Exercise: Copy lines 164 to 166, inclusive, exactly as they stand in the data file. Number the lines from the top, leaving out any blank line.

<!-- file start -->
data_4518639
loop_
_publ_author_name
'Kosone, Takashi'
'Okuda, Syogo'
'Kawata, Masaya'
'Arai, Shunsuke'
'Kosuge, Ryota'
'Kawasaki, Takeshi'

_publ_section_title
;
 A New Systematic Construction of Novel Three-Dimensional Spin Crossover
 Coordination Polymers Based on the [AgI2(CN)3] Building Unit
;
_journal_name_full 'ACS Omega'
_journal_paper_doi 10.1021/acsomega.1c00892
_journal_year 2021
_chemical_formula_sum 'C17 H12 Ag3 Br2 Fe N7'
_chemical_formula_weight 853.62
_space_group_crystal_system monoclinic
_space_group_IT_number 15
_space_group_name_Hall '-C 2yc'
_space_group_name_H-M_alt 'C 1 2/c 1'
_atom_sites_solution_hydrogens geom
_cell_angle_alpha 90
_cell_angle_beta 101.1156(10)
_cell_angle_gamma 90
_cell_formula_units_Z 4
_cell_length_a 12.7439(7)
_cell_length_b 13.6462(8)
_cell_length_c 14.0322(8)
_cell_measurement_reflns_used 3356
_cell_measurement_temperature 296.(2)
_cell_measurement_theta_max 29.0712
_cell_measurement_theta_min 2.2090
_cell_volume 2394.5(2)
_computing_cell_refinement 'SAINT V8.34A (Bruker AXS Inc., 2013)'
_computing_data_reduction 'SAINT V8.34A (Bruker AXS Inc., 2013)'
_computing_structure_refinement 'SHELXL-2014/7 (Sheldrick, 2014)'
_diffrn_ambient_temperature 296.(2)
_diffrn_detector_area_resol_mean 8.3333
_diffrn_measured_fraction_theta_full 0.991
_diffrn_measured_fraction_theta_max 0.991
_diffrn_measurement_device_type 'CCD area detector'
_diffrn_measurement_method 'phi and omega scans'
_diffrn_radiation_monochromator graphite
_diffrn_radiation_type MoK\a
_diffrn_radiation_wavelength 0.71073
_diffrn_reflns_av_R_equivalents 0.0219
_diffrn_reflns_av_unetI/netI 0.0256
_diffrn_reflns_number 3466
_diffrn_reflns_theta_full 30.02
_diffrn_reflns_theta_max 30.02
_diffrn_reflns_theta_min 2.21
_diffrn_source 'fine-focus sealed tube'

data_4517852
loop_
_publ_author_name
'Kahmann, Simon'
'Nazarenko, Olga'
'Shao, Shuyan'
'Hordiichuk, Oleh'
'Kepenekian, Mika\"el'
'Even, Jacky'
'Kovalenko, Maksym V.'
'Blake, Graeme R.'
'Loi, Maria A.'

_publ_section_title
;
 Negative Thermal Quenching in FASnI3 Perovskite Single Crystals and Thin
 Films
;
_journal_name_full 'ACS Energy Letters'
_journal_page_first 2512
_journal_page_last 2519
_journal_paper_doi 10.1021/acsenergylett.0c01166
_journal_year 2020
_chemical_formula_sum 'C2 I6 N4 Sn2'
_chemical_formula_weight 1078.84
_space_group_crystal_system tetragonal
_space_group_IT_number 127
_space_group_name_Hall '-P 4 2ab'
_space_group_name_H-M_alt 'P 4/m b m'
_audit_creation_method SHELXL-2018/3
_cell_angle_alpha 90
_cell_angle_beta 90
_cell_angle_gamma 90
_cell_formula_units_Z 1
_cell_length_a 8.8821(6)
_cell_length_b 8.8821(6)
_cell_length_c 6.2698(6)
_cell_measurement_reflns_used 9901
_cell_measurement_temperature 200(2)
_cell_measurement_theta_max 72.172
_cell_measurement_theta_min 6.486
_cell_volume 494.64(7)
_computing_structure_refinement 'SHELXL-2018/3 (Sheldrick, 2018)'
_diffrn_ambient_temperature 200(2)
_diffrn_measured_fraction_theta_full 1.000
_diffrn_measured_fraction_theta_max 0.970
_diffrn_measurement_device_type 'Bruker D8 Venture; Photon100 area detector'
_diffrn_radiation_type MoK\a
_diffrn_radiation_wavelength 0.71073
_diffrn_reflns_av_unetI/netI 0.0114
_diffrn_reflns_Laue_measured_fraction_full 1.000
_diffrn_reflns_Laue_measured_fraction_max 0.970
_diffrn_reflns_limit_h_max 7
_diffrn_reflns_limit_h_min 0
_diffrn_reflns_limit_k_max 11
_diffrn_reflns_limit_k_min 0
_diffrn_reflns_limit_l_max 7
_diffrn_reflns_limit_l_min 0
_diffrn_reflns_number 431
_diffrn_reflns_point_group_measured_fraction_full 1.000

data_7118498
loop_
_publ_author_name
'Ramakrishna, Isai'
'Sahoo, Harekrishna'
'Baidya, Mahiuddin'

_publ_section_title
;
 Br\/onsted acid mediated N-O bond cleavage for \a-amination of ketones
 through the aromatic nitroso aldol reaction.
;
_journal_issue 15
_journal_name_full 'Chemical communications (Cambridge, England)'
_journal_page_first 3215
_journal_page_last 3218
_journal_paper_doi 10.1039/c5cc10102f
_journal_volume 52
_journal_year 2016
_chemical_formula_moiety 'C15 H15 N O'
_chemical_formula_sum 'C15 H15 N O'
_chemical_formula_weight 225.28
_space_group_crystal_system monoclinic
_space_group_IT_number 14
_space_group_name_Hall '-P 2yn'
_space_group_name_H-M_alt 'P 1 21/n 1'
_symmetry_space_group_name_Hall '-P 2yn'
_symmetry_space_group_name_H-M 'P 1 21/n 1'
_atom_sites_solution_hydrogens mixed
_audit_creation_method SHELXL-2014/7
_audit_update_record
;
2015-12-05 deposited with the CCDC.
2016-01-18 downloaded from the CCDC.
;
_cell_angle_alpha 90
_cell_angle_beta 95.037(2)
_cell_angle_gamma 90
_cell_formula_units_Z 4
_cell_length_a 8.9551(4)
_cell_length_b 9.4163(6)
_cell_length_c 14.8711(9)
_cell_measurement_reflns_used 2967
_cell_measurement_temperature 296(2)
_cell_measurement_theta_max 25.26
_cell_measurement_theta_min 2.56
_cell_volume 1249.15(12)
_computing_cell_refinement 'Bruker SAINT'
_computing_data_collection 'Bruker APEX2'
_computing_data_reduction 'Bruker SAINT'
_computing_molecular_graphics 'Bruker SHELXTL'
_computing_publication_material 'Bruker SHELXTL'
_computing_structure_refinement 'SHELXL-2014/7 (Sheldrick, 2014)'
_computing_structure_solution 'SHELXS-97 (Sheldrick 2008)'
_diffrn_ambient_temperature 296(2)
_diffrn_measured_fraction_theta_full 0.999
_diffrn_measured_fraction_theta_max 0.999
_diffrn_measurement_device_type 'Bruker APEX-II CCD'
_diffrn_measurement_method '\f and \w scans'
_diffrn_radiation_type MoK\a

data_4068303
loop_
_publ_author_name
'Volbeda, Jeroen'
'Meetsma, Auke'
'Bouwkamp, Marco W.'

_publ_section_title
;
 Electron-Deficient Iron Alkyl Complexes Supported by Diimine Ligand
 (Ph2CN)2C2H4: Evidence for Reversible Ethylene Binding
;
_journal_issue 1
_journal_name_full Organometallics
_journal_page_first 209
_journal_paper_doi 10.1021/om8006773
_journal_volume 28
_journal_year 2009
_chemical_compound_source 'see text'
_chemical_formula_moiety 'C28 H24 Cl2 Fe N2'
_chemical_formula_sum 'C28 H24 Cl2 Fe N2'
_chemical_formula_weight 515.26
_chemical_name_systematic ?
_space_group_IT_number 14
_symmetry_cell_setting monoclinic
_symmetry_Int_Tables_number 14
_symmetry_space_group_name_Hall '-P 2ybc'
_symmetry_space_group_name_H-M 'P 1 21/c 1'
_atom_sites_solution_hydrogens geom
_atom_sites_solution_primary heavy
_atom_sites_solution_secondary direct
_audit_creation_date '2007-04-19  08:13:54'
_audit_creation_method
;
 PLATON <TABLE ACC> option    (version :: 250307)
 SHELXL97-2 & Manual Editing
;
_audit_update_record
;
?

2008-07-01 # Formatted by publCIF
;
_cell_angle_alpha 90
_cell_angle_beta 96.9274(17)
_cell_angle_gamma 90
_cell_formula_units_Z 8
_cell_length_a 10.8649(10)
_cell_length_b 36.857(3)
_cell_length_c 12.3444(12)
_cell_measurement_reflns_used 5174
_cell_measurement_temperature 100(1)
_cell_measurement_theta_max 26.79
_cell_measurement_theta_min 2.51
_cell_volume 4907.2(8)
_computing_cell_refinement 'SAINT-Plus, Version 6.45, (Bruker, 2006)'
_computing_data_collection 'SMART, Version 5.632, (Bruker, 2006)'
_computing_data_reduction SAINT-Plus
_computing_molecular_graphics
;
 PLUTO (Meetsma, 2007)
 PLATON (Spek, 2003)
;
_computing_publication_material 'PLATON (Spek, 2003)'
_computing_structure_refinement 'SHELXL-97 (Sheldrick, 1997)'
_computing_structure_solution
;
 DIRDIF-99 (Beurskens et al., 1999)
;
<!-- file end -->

_computing_molecular_graphics 'Bruker SHELXTL'
_computing_publication_material 'Bruker SHELXTL'
_computing_structure_refinement 'SHELXL-2014/7 (Sheldrick, 2014)'